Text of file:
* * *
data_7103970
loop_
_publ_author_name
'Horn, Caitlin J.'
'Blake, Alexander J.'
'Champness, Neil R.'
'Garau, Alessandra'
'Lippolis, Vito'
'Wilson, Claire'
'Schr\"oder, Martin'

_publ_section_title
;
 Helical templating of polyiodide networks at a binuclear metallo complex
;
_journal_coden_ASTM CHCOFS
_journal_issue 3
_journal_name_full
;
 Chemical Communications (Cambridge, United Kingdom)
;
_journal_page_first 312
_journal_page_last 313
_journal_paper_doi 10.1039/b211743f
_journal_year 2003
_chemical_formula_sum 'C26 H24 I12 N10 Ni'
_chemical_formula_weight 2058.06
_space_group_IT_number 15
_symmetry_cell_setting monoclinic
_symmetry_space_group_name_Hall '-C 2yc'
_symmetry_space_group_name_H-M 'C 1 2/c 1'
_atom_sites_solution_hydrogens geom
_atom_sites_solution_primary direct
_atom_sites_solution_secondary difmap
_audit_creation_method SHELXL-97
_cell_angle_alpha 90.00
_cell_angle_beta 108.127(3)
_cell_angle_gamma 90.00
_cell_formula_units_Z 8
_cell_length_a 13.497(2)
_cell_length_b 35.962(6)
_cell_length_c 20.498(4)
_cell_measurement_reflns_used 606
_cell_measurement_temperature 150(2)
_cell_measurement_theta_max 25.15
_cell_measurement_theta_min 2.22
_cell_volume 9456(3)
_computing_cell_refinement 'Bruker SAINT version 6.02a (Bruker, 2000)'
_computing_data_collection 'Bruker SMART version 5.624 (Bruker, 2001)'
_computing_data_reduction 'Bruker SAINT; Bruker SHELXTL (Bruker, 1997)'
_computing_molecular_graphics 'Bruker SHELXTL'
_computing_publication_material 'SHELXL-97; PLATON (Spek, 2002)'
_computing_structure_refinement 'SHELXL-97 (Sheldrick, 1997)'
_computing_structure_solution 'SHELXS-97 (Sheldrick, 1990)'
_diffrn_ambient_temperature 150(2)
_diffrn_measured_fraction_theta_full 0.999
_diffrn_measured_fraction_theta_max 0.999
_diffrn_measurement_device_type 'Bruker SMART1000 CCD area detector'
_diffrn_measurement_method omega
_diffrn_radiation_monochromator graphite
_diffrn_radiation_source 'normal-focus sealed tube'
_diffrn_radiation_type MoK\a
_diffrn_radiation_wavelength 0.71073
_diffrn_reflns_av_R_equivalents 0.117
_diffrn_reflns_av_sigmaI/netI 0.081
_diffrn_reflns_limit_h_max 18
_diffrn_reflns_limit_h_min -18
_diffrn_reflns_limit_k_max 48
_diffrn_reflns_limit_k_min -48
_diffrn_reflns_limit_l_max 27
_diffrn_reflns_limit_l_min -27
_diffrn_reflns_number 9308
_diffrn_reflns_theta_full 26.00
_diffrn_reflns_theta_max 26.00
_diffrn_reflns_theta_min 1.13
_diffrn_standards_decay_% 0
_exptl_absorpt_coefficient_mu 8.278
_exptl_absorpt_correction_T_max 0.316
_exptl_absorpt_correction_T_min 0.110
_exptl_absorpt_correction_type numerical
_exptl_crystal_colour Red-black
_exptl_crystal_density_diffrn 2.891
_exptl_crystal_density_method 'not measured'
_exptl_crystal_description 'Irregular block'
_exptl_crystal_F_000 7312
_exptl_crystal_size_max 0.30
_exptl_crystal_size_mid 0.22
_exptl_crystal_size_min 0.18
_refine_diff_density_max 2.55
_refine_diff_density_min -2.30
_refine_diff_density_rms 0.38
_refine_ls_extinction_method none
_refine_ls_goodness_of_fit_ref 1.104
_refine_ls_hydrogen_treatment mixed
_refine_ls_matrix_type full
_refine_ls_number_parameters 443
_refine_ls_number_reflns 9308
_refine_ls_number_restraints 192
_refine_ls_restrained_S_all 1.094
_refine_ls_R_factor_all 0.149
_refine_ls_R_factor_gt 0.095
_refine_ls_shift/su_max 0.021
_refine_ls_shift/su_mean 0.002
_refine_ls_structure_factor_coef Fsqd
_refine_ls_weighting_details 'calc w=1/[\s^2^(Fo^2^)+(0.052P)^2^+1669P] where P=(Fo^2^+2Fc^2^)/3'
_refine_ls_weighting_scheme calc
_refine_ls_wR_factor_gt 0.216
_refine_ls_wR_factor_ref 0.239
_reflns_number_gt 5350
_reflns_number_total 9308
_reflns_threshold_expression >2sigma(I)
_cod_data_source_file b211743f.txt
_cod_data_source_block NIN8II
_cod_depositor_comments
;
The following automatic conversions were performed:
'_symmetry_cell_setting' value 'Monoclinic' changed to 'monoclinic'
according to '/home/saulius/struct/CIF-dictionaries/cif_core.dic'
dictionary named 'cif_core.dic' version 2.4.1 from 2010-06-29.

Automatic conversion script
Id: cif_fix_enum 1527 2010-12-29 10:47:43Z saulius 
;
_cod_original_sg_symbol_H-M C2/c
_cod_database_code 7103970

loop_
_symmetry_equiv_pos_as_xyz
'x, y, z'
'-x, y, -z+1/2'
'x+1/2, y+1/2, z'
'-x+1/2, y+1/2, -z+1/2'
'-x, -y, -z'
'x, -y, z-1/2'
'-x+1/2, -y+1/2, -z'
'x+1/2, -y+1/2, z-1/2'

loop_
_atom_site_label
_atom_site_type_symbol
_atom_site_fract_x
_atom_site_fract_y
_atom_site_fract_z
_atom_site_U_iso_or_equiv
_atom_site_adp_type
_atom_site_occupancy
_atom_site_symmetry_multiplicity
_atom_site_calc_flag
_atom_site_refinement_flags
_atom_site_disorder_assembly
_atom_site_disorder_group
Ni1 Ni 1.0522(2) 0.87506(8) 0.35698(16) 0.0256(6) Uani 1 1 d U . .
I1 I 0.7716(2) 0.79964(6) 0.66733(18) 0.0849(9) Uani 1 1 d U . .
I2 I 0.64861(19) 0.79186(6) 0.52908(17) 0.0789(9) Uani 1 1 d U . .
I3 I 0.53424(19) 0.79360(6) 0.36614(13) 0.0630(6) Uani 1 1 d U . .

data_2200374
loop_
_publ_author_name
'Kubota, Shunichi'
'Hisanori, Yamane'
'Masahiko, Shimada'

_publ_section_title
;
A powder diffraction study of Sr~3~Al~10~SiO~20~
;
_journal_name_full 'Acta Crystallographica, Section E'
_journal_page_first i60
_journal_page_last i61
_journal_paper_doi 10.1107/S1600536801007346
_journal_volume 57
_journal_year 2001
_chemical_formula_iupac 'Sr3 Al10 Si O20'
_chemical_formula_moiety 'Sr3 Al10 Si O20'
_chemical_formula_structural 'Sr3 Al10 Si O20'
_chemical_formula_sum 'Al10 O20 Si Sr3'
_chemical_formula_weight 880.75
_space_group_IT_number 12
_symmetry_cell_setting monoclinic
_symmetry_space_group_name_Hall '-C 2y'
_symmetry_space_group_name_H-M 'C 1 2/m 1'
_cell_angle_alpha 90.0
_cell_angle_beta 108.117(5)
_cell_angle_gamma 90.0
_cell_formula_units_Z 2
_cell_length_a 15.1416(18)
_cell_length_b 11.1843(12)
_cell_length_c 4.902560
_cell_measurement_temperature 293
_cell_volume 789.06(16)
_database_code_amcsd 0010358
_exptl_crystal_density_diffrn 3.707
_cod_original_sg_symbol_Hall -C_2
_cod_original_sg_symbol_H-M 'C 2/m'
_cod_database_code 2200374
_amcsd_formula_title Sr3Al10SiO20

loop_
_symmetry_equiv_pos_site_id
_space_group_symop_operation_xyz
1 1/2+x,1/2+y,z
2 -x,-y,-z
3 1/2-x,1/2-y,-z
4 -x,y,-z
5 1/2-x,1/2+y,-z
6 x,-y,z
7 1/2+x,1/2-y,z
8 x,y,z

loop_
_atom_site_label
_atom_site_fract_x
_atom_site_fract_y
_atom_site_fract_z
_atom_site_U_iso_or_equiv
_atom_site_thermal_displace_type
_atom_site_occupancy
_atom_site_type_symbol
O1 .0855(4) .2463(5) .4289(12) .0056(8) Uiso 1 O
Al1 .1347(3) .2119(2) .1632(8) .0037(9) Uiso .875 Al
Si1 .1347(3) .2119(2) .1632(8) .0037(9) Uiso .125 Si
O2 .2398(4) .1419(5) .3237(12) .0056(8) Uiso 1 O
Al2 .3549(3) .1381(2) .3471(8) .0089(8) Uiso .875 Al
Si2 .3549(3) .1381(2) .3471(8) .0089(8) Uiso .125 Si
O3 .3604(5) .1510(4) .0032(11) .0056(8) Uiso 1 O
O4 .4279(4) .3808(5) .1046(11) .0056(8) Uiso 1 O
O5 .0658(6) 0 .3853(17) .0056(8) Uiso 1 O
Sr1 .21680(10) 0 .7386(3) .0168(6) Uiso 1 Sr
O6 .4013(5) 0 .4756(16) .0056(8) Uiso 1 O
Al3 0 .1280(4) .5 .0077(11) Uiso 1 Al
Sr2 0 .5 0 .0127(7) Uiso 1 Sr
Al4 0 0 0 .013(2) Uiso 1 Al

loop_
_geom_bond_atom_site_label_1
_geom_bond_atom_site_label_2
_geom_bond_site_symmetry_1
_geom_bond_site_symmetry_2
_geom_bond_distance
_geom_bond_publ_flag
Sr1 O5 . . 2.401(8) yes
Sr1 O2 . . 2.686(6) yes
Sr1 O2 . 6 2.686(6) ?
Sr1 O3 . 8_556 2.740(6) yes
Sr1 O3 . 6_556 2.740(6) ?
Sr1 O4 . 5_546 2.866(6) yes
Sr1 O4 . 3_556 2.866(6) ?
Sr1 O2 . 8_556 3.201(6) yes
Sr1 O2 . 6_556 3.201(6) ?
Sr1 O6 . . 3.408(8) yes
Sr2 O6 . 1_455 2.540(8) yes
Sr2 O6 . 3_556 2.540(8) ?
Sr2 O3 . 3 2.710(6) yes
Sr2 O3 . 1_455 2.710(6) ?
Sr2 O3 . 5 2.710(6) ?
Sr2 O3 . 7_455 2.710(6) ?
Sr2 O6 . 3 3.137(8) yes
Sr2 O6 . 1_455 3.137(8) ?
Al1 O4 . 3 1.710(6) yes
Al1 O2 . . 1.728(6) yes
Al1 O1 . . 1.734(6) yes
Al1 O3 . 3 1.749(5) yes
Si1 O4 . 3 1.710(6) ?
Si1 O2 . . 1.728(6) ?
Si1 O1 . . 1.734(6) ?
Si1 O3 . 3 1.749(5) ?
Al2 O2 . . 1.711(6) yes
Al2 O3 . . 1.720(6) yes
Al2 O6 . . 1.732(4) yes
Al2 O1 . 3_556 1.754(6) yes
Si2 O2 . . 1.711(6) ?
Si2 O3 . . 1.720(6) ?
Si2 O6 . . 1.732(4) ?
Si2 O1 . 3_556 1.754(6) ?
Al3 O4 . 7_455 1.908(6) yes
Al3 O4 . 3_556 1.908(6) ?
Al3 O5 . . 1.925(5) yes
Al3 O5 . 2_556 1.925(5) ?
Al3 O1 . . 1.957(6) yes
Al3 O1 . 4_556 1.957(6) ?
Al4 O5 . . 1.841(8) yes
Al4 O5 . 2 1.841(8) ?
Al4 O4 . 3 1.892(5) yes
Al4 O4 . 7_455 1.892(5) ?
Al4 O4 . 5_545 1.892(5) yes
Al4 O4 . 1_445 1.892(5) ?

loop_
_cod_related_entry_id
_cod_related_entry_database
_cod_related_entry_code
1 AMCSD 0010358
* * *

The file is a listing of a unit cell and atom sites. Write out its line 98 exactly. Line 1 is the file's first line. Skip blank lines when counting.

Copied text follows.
_refine_ls_restrained_S_all 1.094